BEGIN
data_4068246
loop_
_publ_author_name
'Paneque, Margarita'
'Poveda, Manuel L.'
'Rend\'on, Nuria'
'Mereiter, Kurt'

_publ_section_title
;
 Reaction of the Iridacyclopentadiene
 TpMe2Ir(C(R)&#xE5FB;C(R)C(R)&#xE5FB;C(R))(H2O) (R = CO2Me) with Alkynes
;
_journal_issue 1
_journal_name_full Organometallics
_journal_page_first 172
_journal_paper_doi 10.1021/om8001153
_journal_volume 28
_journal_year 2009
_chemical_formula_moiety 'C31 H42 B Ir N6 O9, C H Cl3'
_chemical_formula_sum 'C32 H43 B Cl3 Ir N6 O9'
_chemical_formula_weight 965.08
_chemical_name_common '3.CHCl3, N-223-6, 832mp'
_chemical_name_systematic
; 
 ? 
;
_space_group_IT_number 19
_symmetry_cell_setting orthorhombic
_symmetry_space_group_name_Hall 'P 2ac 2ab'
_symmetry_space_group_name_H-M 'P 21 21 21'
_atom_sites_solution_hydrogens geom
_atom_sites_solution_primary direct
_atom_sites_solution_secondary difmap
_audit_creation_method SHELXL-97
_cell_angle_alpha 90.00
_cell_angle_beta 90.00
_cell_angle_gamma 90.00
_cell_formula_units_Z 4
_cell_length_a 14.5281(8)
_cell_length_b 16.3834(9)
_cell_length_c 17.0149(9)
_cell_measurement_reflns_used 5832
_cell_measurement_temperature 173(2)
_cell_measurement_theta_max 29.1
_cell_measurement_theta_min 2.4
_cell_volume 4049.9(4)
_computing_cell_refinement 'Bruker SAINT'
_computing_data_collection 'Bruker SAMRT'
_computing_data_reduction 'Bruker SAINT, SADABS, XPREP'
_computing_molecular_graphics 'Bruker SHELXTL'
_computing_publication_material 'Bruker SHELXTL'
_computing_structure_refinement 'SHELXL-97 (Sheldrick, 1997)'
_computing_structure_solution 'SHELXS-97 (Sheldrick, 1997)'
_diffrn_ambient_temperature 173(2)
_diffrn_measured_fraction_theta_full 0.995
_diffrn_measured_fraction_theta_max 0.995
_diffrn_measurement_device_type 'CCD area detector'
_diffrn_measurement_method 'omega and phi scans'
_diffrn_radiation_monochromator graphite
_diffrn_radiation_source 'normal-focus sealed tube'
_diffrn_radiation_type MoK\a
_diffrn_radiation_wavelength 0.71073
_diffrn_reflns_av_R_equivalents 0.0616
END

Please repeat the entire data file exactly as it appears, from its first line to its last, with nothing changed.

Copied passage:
data_4068246
loop_
_publ_author_name
'Paneque, Margarita'
'Poveda, Manuel L.'
'Rend\'on, Nuria'
'Mereiter, Kurt'

_publ_section_title
;
 Reaction of the Iridacyclopentadiene
 TpMe2Ir(C(R)&#xE5FB;C(R)C(R)&#xE5FB;C(R))(H2O) (R = CO2Me) with Alkynes
;
_journal_issue 1
_journal_name_full Organometallics
_journal_page_first 172
_journal_paper_doi 10.1021/om8001153
_journal_volume 28
_journal_year 2009
_chemical_formula_moiety 'C31 H42 B Ir N6 O9, C H Cl3'
_chemical_formula_sum 'C32 H43 B Cl3 Ir N6 O9'
_chemical_formula_weight 965.08
_chemical_name_common '3.CHCl3, N-223-6, 832mp'
_chemical_name_systematic
; 
 ? 
;
_space_group_IT_number 19
_symmetry_cell_setting orthorhombic
_symmetry_space_group_name_Hall 'P 2ac 2ab'
_symmetry_space_group_name_H-M 'P 21 21 21'
_atom_sites_solution_hydrogens geom
_atom_sites_solution_primary direct
_atom_sites_solution_secondary difmap
_audit_creation_method SHELXL-97
_cell_angle_alpha 90.00
_cell_angle_beta 90.00
_cell_angle_gamma 90.00
_cell_formula_units_Z 4
_cell_length_a 14.5281(8)
_cell_length_b 16.3834(9)
_cell_length_c 17.0149(9)
_cell_measurement_reflns_used 5832
_cell_measurement_temperature 173(2)
_cell_measurement_theta_max 29.1
_cell_measurement_theta_min 2.4
_cell_volume 4049.9(4)
_computing_cell_refinement 'Bruker SAINT'
_computing_data_collection 'Bruker SAMRT'
_computing_data_reduction 'Bruker SAINT, SADABS, XPREP'
_computing_molecular_graphics 'Bruker SHELXTL'
_computing_publication_material 'Bruker SHELXTL'
_computing_structure_refinement 'SHELXL-97 (Sheldrick, 1997)'
_computing_structure_solution 'SHELXS-97 (Sheldrick, 1997)'
_diffrn_ambient_temperature 173(2)
_diffrn_measured_fraction_theta_full 0.995
_diffrn_measured_fraction_theta_max 0.995
_diffrn_measurement_device_type 'CCD area detector'
_diffrn_measurement_method 'omega and phi scans'
_diffrn_radiation_monochromator graphite
_diffrn_radiation_source 'normal-focus sealed tube'
_diffrn_radiation_type MoK\a
_diffrn_radiation_wavelength 0.71073
_diffrn_reflns_av_R_equivalents 0.0616